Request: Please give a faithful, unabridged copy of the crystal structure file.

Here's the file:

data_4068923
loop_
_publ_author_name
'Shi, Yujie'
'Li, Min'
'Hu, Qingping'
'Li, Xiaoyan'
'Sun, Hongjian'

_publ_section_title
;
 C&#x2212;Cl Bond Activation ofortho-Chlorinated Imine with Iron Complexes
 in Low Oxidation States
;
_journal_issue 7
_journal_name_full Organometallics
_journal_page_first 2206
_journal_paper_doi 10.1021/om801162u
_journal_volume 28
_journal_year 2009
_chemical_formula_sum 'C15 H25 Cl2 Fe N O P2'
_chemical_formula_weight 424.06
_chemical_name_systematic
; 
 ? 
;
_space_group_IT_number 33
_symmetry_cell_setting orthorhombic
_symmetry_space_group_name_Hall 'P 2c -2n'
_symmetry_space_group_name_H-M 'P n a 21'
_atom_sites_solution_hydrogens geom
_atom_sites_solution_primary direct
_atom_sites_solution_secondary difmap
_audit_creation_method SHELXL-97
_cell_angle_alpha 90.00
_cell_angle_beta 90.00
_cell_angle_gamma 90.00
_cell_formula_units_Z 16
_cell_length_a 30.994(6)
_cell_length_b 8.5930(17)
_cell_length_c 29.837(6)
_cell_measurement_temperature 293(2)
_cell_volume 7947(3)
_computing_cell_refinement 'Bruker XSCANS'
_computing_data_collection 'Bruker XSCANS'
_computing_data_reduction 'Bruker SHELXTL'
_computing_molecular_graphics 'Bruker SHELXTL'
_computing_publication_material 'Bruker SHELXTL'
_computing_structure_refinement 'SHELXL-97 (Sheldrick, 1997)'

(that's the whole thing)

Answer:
data_4068923
loop_
_publ_author_name
'Shi, Yujie'
'Li, Min'
'Hu, Qingping'
'Li, Xiaoyan'
'Sun, Hongjian'

_publ_section_title
;
 C&#x2212;Cl Bond Activation ofortho-Chlorinated Imine with Iron Complexes
 in Low Oxidation States
;
_journal_issue 7
_journal_name_full Organometallics
_journal_page_first 2206
_journal_paper_doi 10.1021/om801162u
_journal_volume 28
_journal_year 2009
_chemical_formula_sum 'C15 H25 Cl2 Fe N O P2'
_chemical_formula_weight 424.06
_chemical_name_systematic
; 
 ? 
;
_space_group_IT_number 33
_symmetry_cell_setting orthorhombic
_symmetry_space_group_name_Hall 'P 2c -2n'
_symmetry_space_group_name_H-M 'P n a 21'
_atom_sites_solution_hydrogens geom
_atom_sites_solution_primary direct
_atom_sites_solution_secondary difmap
_audit_creation_method SHELXL-97
_cell_angle_alpha 90.00
_cell_angle_beta 90.00
_cell_angle_gamma 90.00
_cell_formula_units_Z 16
_cell_length_a 30.994(6)
_cell_length_b 8.5930(17)
_cell_length_c 29.837(6)
_cell_measurement_temperature 293(2)
_cell_volume 7947(3)
_computing_cell_refinement 'Bruker XSCANS'
_computing_data_collection 'Bruker XSCANS'
_computing_data_reduction 'Bruker SHELXTL'
_computing_molecular_graphics 'Bruker SHELXTL'
_computing_publication_material 'Bruker SHELXTL'
_computing_structure_refinement 'SHELXL-97 (Sheldrick, 1997)'